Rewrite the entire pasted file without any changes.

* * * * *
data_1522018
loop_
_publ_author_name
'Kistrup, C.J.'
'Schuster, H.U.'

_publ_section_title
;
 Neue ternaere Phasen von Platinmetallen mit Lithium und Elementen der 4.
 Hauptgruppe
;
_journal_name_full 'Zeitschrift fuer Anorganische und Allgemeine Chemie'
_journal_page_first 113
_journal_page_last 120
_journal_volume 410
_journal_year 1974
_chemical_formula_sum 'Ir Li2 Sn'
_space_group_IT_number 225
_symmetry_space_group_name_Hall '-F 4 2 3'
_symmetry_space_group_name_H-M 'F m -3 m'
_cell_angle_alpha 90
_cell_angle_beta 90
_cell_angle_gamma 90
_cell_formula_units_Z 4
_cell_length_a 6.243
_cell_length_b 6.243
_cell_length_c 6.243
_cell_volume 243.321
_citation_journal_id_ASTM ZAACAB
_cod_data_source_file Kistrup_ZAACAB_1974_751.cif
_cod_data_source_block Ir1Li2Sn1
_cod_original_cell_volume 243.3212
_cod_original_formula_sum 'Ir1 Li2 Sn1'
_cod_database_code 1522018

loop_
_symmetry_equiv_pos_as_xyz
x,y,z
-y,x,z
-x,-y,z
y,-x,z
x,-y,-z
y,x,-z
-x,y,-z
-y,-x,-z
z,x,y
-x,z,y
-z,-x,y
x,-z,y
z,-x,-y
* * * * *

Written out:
data_1522018
loop_
_publ_author_name
'Kistrup, C.J.'
'Schuster, H.U.'

_publ_section_title
;
 Neue ternaere Phasen von Platinmetallen mit Lithium und Elementen der 4.
 Hauptgruppe
;
_journal_name_full 'Zeitschrift fuer Anorganische und Allgemeine Chemie'
_journal_page_first 113
_journal_page_last 120
_journal_volume 410
_journal_year 1974
_chemical_formula_sum 'Ir Li2 Sn'
_space_group_IT_number 225
_symmetry_space_group_name_Hall '-F 4 2 3'
_symmetry_space_group_name_H-M 'F m -3 m'
_cell_angle_alpha 90
_cell_angle_beta 90
_cell_angle_gamma 90
_cell_formula_units_Z 4
_cell_length_a 6.243
_cell_length_b 6.243
_cell_length_c 6.243
_cell_volume 243.321
_citation_journal_id_ASTM ZAACAB
_cod_data_source_file Kistrup_ZAACAB_1974_751.cif
_cod_data_source_block Ir1Li2Sn1
_cod_original_cell_volume 243.3212
_cod_original_formula_sum 'Ir1 Li2 Sn1'
_cod_database_code 1522018

loop_
_symmetry_equiv_pos_as_xyz
x,y,z
-y,x,z
-x,-y,z
y,-x,z
x,-y,-z
y,x,-z
-x,y,-z
-y,-x,-z
z,x,y
-x,z,y
-z,-x,y
x,-z,y
z,-x,-y